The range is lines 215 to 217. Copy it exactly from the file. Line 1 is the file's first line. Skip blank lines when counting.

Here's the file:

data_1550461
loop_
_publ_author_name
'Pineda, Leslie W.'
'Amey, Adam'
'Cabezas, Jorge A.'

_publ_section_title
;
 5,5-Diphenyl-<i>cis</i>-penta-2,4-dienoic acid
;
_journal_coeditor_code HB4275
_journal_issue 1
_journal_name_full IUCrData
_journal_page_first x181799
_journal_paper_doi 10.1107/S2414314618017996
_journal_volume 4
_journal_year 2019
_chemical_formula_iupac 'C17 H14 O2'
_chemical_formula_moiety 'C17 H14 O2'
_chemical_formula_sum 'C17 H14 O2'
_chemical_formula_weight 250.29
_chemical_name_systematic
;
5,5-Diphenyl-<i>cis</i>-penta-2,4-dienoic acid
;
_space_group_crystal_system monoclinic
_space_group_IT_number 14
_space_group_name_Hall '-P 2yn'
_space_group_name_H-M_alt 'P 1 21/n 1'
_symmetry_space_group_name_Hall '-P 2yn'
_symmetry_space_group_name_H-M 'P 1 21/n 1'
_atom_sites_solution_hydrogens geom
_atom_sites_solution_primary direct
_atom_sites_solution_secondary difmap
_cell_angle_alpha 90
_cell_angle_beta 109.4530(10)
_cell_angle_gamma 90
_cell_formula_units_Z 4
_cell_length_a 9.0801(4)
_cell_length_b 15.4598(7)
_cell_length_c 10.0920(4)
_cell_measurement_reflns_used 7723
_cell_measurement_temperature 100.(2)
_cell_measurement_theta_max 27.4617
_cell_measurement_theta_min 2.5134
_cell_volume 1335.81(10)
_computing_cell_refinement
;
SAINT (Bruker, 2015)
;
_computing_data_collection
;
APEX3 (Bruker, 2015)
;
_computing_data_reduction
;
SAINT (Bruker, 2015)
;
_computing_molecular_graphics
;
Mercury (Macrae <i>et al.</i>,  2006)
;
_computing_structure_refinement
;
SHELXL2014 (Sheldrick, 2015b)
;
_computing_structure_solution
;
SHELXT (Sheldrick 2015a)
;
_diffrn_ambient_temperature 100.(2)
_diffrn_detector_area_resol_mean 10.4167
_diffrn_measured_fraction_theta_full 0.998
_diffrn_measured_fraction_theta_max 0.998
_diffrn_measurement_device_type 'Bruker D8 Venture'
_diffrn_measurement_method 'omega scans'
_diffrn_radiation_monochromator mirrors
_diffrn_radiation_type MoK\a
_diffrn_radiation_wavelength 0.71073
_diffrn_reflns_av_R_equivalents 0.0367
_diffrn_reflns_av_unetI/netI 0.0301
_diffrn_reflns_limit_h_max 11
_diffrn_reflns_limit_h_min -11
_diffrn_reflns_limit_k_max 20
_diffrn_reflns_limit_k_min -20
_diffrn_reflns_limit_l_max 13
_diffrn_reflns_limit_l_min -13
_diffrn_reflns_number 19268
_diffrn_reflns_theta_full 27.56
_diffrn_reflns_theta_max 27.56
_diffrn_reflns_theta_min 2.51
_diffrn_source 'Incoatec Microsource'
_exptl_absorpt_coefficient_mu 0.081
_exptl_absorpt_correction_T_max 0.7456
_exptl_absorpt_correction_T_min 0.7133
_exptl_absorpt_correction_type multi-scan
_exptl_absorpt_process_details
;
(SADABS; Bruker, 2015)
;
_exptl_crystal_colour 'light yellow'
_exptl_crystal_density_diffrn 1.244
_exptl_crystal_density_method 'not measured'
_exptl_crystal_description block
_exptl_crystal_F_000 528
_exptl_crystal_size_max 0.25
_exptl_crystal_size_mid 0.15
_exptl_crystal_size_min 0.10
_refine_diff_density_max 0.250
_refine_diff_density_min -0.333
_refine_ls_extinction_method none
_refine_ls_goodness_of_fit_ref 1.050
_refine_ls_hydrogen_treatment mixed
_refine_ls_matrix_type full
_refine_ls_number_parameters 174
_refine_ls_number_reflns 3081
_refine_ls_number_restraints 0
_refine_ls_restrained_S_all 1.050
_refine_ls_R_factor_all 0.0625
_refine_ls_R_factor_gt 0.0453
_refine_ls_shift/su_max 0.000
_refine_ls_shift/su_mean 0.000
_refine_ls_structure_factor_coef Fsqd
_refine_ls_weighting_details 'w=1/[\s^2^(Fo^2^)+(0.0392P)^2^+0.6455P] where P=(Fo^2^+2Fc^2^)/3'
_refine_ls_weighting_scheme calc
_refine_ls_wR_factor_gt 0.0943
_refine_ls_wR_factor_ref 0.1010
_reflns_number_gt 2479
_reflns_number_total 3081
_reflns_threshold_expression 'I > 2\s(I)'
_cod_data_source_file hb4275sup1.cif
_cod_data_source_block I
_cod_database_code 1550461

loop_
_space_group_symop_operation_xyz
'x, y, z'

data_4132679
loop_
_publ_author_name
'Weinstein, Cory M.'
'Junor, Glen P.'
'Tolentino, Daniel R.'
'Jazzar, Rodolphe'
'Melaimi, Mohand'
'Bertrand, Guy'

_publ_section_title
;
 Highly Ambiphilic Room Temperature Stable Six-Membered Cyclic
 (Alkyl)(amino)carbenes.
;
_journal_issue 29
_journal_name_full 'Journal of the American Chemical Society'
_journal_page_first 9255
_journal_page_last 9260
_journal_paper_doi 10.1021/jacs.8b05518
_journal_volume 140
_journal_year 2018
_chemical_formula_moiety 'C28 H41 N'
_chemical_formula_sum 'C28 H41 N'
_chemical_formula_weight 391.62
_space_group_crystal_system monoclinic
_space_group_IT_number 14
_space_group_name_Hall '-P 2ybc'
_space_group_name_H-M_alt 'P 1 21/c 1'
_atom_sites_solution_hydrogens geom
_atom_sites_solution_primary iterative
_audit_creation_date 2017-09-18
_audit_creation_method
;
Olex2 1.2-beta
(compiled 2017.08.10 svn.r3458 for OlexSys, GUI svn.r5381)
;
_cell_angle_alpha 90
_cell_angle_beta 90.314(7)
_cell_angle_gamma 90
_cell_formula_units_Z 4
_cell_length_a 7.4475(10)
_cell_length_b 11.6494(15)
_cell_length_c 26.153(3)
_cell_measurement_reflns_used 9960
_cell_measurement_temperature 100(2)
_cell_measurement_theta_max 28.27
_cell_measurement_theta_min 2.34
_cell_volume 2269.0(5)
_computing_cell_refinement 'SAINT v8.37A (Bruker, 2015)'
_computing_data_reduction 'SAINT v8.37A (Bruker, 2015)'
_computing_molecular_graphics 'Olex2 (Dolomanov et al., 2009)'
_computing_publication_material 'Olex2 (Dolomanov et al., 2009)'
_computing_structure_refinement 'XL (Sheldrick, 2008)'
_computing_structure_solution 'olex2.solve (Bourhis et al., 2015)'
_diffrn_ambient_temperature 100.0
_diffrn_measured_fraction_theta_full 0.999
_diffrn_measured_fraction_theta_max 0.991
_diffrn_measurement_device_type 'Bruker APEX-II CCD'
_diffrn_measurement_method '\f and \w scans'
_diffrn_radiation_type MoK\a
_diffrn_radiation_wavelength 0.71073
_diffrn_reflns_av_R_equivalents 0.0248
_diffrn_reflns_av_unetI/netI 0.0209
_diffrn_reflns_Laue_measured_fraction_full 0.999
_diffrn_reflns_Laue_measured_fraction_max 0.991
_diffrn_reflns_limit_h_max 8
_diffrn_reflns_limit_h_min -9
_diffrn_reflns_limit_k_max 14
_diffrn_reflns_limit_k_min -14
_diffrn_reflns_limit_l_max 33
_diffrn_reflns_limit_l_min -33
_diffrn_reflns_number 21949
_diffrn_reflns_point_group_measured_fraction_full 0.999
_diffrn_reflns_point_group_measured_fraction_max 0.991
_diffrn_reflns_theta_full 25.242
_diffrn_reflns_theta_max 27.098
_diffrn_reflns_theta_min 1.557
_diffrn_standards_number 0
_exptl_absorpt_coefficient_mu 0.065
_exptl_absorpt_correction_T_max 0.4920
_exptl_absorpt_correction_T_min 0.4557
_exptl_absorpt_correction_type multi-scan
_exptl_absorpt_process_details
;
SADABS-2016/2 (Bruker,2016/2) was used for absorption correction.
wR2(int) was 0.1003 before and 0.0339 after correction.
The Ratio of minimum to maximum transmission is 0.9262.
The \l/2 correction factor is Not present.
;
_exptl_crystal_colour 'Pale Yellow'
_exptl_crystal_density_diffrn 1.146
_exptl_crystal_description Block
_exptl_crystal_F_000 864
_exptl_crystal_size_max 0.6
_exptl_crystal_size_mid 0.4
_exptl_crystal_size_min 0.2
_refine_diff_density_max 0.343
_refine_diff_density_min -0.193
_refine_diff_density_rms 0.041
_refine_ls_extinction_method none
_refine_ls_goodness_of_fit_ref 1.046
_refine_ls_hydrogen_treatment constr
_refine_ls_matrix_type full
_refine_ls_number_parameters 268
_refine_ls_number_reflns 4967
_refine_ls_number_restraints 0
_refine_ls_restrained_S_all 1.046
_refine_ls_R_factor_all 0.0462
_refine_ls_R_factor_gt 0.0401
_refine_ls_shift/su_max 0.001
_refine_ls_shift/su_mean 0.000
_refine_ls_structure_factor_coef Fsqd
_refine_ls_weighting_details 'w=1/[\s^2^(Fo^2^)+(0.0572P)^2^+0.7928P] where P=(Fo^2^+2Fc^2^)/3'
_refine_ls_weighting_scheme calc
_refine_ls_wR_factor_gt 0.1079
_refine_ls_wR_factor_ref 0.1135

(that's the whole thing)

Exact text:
_exptl_absorpt_coefficient_mu 0.065
_exptl_absorpt_correction_T_max 0.4920
_exptl_absorpt_correction_T_min 0.4557